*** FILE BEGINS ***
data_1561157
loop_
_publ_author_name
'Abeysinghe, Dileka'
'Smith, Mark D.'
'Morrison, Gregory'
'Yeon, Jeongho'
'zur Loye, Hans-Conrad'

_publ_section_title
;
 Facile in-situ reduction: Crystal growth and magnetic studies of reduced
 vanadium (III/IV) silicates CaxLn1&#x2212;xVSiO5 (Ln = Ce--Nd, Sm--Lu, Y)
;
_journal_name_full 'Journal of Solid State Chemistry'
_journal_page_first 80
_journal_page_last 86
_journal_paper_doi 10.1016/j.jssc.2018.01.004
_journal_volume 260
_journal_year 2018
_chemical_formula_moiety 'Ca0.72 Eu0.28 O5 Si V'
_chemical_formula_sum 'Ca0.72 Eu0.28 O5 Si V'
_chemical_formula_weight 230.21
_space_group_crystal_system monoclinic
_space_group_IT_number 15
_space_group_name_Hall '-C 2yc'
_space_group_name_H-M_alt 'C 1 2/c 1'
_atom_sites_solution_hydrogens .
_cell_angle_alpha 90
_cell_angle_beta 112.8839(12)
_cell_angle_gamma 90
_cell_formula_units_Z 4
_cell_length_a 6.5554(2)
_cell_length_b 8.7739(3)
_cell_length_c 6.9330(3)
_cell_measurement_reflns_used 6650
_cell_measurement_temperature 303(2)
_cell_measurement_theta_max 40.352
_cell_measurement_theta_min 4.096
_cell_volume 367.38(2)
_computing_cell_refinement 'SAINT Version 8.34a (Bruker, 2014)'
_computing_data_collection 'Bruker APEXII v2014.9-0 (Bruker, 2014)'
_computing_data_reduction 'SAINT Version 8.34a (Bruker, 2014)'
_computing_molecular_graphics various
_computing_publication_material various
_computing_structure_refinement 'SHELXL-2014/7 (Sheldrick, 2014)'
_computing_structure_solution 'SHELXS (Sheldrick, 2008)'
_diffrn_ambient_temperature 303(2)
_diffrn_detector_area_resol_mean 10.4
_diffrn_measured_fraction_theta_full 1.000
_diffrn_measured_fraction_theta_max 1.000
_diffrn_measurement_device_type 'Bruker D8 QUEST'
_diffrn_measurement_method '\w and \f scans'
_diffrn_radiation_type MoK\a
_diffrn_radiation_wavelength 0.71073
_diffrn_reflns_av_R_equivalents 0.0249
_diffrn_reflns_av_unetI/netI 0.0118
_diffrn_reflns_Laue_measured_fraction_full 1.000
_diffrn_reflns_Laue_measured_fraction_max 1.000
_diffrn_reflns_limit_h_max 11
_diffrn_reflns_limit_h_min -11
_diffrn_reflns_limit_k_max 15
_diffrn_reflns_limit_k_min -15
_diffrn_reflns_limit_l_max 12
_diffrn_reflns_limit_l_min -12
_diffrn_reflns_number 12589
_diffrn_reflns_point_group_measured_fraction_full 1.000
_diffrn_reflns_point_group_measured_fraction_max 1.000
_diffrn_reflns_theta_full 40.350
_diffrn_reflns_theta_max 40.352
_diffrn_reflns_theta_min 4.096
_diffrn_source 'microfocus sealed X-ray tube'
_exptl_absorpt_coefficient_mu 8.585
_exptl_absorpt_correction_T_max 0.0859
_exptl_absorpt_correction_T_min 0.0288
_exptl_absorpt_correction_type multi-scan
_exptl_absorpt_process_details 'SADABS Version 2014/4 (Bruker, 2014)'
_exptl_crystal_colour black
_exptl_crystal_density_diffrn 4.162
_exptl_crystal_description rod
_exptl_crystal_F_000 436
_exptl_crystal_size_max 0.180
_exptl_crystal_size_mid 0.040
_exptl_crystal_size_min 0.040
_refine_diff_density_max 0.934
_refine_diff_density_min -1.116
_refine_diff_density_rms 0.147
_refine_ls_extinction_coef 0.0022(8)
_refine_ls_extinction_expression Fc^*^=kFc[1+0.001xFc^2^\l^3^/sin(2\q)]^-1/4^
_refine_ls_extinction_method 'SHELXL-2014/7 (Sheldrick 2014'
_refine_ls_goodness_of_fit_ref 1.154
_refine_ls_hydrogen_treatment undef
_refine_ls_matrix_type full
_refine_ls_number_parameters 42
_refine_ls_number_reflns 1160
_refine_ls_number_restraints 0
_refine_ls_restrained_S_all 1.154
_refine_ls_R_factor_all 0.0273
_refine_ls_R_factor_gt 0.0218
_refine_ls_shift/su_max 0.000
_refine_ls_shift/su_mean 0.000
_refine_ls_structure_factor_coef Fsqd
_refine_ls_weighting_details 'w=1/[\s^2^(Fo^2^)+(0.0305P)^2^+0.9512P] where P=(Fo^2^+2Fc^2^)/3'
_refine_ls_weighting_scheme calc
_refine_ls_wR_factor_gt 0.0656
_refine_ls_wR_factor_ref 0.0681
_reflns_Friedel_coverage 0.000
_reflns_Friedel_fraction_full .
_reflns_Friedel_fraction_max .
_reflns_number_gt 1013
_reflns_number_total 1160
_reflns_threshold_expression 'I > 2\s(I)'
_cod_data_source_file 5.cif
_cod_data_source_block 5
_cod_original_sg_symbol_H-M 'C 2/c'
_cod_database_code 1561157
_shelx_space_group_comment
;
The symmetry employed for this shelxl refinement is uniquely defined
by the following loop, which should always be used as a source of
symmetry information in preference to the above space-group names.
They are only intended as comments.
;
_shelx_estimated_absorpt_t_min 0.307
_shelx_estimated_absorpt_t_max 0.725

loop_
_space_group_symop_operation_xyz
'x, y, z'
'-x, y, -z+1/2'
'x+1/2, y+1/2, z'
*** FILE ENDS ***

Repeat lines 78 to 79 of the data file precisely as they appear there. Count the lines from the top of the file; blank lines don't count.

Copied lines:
_exptl_crystal_density_diffrn 4.162
_exptl_crystal_description rod